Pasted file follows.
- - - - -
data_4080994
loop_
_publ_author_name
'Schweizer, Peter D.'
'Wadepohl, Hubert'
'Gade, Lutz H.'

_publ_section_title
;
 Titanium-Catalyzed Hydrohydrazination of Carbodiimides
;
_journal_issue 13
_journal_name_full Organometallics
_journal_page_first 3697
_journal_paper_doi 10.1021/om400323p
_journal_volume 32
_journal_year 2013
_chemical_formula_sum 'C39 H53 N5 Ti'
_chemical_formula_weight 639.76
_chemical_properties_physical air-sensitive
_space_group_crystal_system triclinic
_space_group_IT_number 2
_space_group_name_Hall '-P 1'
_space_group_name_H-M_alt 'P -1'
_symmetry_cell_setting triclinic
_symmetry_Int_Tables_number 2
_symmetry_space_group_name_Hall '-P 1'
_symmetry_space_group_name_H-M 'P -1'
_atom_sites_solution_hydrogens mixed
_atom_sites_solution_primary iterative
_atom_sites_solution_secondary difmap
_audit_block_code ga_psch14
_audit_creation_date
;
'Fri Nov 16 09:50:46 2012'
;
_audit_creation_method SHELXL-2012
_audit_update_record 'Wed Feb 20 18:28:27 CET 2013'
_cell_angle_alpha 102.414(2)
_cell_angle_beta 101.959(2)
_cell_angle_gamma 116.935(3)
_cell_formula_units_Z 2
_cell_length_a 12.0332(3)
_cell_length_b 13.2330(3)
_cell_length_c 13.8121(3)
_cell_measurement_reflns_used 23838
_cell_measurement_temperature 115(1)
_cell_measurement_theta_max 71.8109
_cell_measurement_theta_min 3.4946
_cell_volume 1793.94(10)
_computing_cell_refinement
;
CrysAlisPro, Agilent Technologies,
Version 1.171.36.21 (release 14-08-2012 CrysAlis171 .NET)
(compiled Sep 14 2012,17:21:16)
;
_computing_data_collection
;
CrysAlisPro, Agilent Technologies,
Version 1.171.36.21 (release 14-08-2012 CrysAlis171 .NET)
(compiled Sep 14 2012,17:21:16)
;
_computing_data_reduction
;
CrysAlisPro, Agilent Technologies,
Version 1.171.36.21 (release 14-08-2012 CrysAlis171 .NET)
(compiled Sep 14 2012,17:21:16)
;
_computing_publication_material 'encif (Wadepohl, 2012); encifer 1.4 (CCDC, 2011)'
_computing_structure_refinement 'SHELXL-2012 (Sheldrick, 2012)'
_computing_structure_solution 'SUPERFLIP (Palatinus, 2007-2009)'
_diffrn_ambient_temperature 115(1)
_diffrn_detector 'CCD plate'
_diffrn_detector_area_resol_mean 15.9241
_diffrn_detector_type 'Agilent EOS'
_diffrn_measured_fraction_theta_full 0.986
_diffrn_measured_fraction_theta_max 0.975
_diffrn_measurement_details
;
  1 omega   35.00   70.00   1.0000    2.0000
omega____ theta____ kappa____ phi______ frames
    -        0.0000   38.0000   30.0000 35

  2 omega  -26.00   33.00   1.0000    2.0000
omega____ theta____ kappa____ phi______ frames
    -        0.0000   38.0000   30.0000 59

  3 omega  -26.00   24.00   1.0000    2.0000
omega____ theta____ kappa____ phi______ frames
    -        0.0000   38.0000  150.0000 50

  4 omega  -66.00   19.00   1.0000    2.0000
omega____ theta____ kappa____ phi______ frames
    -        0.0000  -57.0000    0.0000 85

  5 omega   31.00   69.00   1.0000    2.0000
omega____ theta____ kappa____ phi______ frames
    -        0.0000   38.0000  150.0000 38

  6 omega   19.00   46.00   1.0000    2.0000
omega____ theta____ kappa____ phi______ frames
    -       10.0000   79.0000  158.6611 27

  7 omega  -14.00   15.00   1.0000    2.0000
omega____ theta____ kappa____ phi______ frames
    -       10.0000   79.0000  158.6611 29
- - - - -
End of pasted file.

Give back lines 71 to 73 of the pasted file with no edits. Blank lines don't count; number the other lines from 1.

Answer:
_diffrn_ambient_temperature 115(1)
_diffrn_detector 'CCD plate'
_diffrn_detector_area_resol_mean 15.9241